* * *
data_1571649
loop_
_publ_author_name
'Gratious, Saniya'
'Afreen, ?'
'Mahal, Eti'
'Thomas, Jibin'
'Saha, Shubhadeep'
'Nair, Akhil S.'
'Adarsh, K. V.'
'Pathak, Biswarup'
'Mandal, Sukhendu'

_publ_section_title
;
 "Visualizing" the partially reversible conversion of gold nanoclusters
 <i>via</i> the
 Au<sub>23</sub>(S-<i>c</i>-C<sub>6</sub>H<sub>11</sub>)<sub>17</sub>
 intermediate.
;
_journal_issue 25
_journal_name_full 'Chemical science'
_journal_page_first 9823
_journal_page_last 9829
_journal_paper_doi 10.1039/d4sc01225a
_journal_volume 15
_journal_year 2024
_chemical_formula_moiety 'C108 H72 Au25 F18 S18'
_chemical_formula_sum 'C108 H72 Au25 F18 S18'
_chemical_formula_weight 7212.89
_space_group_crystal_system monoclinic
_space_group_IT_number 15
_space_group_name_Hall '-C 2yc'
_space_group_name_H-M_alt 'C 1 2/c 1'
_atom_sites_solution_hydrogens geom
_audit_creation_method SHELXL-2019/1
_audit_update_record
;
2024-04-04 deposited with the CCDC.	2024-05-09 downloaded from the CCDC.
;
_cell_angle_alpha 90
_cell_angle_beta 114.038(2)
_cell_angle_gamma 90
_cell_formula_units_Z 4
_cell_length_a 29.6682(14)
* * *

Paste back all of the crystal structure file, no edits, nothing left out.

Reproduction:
data_1571649
loop_
_publ_author_name
'Gratious, Saniya'
'Afreen, ?'
'Mahal, Eti'
'Thomas, Jibin'
'Saha, Shubhadeep'
'Nair, Akhil S.'
'Adarsh, K. V.'
'Pathak, Biswarup'
'Mandal, Sukhendu'

_publ_section_title
;
 "Visualizing" the partially reversible conversion of gold nanoclusters
 <i>via</i> the
 Au<sub>23</sub>(S-<i>c</i>-C<sub>6</sub>H<sub>11</sub>)<sub>17</sub>
 intermediate.
;
_journal_issue 25
_journal_name_full 'Chemical science'
_journal_page_first 9823
_journal_page_last 9829
_journal_paper_doi 10.1039/d4sc01225a
_journal_volume 15
_journal_year 2024
_chemical_formula_moiety 'C108 H72 Au25 F18 S18'
_chemical_formula_sum 'C108 H72 Au25 F18 S18'
_chemical_formula_weight 7212.89
_space_group_crystal_system monoclinic
_space_group_IT_number 15
_space_group_name_Hall '-C 2yc'
_space_group_name_H-M_alt 'C 1 2/c 1'
_atom_sites_solution_hydrogens geom
_audit_creation_method SHELXL-2019/1
_audit_update_record
;
2024-04-04 deposited with the CCDC.	2024-05-09 downloaded from the CCDC.
;
_cell_angle_alpha 90
_cell_angle_beta 114.038(2)
_cell_angle_gamma 90
_cell_formula_units_Z 4
_cell_length_a 29.6682(14)